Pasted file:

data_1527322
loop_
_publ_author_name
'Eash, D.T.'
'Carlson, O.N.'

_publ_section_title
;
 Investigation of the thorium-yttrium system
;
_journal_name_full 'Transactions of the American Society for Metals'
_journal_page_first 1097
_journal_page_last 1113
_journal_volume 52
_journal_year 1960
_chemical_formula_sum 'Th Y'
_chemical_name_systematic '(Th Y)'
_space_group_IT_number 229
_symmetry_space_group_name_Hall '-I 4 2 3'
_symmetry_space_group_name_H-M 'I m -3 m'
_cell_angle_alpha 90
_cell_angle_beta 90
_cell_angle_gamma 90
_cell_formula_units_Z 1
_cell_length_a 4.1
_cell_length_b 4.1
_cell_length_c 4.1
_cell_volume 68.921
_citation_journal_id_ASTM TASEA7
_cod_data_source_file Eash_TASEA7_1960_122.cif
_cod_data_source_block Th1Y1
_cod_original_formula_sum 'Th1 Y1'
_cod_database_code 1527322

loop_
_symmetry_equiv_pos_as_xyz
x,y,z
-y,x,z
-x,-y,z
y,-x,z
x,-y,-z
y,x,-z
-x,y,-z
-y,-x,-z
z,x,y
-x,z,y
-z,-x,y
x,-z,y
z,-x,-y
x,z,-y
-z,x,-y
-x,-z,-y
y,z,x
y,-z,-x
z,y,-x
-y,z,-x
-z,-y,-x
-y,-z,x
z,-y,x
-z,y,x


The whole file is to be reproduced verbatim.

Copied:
data_1527322
loop_
_publ_author_name
'Eash, D.T.'
'Carlson, O.N.'

_publ_section_title
;
 Investigation of the thorium-yttrium system
;
_journal_name_full 'Transactions of the American Society for Metals'
_journal_page_first 1097
_journal_page_last 1113
_journal_volume 52
_journal_year 1960
_chemical_formula_sum 'Th Y'
_chemical_name_systematic '(Th Y)'
_space_group_IT_number 229
_symmetry_space_group_name_Hall '-I 4 2 3'
_symmetry_space_group_name_H-M 'I m -3 m'
_cell_angle_alpha 90
_cell_angle_beta 90
_cell_angle_gamma 90
_cell_formula_units_Z 1
_cell_length_a 4.1
_cell_length_b 4.1
_cell_length_c 4.1
_cell_volume 68.921
_citation_journal_id_ASTM TASEA7
_cod_data_source_file Eash_TASEA7_1960_122.cif
_cod_data_source_block Th1Y1
_cod_original_formula_sum 'Th1 Y1'
_cod_database_code 1527322

loop_
_symmetry_equiv_pos_as_xyz
x,y,z
-y,x,z
-x,-y,z
y,-x,z
x,-y,-z
y,x,-z
-x,y,-z
-y,-x,-z
z,x,y
-x,z,y
-z,-x,y
x,-z,y
z,-x,-y
x,z,-y
-z,x,-y
-x,-z,-y
y,z,x
y,-z,-x
z,y,-x
-y,z,-x
-z,-y,-x
-y,-z,x
z,-y,x
-z,y,x